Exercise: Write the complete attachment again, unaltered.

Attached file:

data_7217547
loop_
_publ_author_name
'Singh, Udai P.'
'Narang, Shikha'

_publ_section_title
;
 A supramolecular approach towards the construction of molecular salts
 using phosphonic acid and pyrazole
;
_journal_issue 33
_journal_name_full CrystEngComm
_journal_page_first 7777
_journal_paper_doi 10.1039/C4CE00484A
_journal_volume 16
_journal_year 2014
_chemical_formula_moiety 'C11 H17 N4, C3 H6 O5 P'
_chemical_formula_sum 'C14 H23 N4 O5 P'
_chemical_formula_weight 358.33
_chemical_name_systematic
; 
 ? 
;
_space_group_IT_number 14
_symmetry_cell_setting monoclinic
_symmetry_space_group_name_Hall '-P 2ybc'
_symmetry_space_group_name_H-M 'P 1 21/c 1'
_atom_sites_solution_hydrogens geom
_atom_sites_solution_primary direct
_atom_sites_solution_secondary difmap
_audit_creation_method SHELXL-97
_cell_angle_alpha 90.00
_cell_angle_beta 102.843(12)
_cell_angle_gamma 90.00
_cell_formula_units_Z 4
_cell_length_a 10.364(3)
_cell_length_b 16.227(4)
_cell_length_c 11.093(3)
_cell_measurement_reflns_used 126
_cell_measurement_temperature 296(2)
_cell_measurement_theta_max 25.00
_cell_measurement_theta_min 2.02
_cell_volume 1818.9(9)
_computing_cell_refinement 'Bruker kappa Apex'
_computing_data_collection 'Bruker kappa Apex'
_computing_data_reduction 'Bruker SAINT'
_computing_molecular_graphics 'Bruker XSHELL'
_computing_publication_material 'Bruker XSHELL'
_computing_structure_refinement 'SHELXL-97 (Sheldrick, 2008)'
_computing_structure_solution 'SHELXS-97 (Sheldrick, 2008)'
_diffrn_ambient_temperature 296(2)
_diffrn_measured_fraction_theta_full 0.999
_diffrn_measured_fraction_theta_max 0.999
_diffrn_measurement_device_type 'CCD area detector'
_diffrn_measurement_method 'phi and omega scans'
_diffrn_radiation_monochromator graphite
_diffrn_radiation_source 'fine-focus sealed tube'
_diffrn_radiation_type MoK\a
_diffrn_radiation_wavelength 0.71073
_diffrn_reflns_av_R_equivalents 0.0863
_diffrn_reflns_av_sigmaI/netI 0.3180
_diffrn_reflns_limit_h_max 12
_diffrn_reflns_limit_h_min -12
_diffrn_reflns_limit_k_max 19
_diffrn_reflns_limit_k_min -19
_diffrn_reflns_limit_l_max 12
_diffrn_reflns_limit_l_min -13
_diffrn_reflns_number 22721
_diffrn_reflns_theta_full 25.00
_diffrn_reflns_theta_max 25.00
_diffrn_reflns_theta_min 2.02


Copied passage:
data_7217547
loop_
_publ_author_name
'Singh, Udai P.'
'Narang, Shikha'

_publ_section_title
;
 A supramolecular approach towards the construction of molecular salts
 using phosphonic acid and pyrazole
;
_journal_issue 33
_journal_name_full CrystEngComm
_journal_page_first 7777
_journal_paper_doi 10.1039/C4CE00484A
_journal_volume 16
_journal_year 2014
_chemical_formula_moiety 'C11 H17 N4, C3 H6 O5 P'
_chemical_formula_sum 'C14 H23 N4 O5 P'
_chemical_formula_weight 358.33
_chemical_name_systematic
; 
 ? 
;
_space_group_IT_number 14
_symmetry_cell_setting monoclinic
_symmetry_space_group_name_Hall '-P 2ybc'
_symmetry_space_group_name_H-M 'P 1 21/c 1'
_atom_sites_solution_hydrogens geom
_atom_sites_solution_primary direct
_atom_sites_solution_secondary difmap
_audit_creation_method SHELXL-97
_cell_angle_alpha 90.00
_cell_angle_beta 102.843(12)
_cell_angle_gamma 90.00
_cell_formula_units_Z 4
_cell_length_a 10.364(3)
_cell_length_b 16.227(4)
_cell_length_c 11.093(3)
_cell_measurement_reflns_used 126
_cell_measurement_temperature 296(2)
_cell_measurement_theta_max 25.00
_cell_measurement_theta_min 2.02
_cell_volume 1818.9(9)
_computing_cell_refinement 'Bruker kappa Apex'
_computing_data_collection 'Bruker kappa Apex'
_computing_data_reduction 'Bruker SAINT'
_computing_molecular_graphics 'Bruker XSHELL'
_computing_publication_material 'Bruker XSHELL'
_computing_structure_refinement 'SHELXL-97 (Sheldrick, 2008)'
_computing_structure_solution 'SHELXS-97 (Sheldrick, 2008)'
_diffrn_ambient_temperature 296(2)
_diffrn_measured_fraction_theta_full 0.999
_diffrn_measured_fraction_theta_max 0.999
_diffrn_measurement_device_type 'CCD area detector'
_diffrn_measurement_method 'phi and omega scans'
_diffrn_radiation_monochromator graphite
_diffrn_radiation_source 'fine-focus sealed tube'
_diffrn_radiation_type MoK\a
_diffrn_radiation_wavelength 0.71073
_diffrn_reflns_av_R_equivalents 0.0863
_diffrn_reflns_av_sigmaI/netI 0.3180
_diffrn_reflns_limit_h_max 12
_diffrn_reflns_limit_h_min -12
_diffrn_reflns_limit_k_max 19
_diffrn_reflns_limit_k_min -19
_diffrn_reflns_limit_l_max 12
_diffrn_reflns_limit_l_min -13
_diffrn_reflns_number 22721
_diffrn_reflns_theta_full 25.00
_diffrn_reflns_theta_max 25.00
_diffrn_reflns_theta_min 2.02